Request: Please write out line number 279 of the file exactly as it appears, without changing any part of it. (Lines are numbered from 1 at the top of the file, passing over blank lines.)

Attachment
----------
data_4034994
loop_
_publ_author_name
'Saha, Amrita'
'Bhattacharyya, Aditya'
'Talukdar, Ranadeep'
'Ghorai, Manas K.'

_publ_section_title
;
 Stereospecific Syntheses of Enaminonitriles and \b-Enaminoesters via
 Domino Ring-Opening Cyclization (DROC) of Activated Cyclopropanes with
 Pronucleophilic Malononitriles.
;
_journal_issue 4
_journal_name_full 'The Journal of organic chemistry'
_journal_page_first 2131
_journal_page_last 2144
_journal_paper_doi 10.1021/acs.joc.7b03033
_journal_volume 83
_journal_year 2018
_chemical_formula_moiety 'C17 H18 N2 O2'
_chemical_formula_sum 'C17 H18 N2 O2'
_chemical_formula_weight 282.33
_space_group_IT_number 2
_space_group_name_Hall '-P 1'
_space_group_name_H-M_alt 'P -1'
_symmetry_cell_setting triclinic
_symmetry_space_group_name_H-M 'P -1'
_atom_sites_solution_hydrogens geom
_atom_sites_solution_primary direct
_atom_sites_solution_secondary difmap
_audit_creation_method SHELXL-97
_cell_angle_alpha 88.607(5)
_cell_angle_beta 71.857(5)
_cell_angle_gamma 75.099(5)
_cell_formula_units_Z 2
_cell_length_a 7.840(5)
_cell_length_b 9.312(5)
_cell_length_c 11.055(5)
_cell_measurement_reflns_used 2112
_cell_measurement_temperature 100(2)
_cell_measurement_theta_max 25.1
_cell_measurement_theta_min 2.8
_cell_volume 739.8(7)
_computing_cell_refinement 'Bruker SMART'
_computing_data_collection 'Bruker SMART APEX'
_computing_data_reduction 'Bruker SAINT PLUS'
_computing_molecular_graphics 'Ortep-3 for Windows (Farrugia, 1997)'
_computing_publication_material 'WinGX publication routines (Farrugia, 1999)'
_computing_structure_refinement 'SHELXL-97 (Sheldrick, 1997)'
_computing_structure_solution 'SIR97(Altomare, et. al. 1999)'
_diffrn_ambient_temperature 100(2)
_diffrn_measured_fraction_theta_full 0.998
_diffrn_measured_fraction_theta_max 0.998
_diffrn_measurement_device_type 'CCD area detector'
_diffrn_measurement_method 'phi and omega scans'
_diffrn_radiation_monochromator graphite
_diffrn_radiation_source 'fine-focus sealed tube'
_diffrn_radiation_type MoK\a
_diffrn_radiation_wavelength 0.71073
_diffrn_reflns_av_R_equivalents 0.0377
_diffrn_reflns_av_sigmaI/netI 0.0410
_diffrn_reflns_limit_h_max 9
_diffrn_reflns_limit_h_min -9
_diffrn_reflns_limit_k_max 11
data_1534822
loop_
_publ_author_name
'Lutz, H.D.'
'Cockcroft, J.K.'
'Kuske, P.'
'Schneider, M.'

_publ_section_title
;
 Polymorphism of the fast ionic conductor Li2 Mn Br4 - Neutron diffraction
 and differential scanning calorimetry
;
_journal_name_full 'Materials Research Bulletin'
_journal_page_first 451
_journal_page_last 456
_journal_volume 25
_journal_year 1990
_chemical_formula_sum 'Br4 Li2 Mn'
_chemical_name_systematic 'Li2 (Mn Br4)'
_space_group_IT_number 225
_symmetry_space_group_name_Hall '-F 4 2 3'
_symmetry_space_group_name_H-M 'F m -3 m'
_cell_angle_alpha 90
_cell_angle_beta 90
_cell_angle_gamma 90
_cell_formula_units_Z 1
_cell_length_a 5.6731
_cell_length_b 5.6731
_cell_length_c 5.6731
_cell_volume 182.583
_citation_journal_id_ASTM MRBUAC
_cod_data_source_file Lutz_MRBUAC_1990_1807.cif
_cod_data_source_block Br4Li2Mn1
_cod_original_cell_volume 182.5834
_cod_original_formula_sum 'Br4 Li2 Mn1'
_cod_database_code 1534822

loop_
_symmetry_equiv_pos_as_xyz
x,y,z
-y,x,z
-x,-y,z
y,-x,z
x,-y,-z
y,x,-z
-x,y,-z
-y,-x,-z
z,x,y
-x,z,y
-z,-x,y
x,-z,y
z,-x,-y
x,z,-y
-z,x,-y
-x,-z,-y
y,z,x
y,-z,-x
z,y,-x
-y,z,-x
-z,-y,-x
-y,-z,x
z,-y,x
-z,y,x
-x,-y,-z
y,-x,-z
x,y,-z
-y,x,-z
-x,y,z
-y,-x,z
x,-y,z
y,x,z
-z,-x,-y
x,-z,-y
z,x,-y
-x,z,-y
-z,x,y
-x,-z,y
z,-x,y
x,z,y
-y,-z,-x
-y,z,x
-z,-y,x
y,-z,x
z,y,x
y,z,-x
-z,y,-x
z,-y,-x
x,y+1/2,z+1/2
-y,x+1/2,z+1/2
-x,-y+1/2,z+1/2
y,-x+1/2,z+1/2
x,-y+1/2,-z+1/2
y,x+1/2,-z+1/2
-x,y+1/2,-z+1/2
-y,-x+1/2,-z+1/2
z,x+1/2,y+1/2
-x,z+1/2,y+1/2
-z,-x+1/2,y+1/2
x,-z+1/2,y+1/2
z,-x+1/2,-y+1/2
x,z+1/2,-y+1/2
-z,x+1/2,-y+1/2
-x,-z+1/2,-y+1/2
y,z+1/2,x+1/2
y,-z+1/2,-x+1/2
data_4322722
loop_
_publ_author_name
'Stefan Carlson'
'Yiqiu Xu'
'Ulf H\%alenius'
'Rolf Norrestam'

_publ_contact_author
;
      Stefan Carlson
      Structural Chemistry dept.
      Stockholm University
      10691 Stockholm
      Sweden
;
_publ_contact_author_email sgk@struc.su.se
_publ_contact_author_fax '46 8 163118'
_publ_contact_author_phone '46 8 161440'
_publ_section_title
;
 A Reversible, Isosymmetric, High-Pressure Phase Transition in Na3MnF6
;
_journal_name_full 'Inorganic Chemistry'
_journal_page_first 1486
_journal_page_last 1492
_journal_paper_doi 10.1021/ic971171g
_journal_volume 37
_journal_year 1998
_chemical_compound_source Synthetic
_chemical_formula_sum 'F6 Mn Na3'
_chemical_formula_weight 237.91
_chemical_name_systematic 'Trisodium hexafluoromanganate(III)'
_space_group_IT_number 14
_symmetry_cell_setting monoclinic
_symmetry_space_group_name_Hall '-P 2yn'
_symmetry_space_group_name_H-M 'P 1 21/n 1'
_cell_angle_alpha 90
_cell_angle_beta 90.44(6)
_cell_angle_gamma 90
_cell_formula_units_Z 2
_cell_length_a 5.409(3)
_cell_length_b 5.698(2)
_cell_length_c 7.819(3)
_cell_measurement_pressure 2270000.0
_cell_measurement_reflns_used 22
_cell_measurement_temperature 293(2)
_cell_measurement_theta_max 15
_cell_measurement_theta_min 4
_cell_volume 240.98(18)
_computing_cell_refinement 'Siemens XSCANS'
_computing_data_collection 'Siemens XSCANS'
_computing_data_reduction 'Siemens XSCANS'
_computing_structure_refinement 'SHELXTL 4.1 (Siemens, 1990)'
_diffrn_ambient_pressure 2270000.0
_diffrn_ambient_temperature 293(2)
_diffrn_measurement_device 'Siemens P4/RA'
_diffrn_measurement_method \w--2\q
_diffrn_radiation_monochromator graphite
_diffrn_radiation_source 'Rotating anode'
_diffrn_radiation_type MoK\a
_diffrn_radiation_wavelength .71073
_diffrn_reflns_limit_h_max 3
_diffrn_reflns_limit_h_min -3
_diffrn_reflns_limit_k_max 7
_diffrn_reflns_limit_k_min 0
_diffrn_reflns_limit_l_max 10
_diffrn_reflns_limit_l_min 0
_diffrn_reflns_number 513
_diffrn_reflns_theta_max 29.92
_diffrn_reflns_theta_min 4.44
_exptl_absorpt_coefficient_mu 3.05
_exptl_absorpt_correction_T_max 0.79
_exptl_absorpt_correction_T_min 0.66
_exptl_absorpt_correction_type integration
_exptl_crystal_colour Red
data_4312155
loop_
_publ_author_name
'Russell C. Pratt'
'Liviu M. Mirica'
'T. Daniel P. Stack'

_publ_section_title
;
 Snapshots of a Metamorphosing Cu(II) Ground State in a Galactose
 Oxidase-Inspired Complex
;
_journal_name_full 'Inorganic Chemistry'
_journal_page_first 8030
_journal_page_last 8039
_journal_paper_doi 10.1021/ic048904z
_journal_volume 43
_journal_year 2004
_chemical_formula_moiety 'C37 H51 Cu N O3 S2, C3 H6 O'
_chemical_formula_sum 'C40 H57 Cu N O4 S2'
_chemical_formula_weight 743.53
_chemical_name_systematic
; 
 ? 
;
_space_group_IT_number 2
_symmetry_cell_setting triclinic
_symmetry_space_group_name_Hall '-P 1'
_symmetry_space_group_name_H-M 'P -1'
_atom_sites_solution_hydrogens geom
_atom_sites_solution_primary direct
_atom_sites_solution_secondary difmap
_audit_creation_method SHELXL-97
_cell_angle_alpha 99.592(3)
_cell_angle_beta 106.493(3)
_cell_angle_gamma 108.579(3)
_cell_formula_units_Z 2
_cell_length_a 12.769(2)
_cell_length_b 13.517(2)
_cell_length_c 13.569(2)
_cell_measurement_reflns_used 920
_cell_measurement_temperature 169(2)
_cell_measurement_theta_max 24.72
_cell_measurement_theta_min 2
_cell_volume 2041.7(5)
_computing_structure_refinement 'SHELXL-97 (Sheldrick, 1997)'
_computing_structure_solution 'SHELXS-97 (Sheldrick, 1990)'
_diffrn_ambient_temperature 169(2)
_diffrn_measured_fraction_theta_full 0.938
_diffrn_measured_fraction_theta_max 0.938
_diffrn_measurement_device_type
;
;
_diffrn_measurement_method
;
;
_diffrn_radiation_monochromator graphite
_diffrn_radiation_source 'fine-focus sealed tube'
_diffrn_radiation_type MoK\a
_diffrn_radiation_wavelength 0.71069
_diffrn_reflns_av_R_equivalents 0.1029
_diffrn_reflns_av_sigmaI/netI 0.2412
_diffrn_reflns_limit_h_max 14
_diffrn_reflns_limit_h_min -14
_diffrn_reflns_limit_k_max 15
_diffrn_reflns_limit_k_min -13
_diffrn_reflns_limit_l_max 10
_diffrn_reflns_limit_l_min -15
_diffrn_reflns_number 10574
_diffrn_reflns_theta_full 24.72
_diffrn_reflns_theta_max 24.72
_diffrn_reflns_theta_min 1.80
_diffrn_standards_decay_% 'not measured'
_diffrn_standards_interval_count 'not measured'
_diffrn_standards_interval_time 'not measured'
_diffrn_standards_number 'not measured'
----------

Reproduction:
_cell_angle_gamma 108.579(3)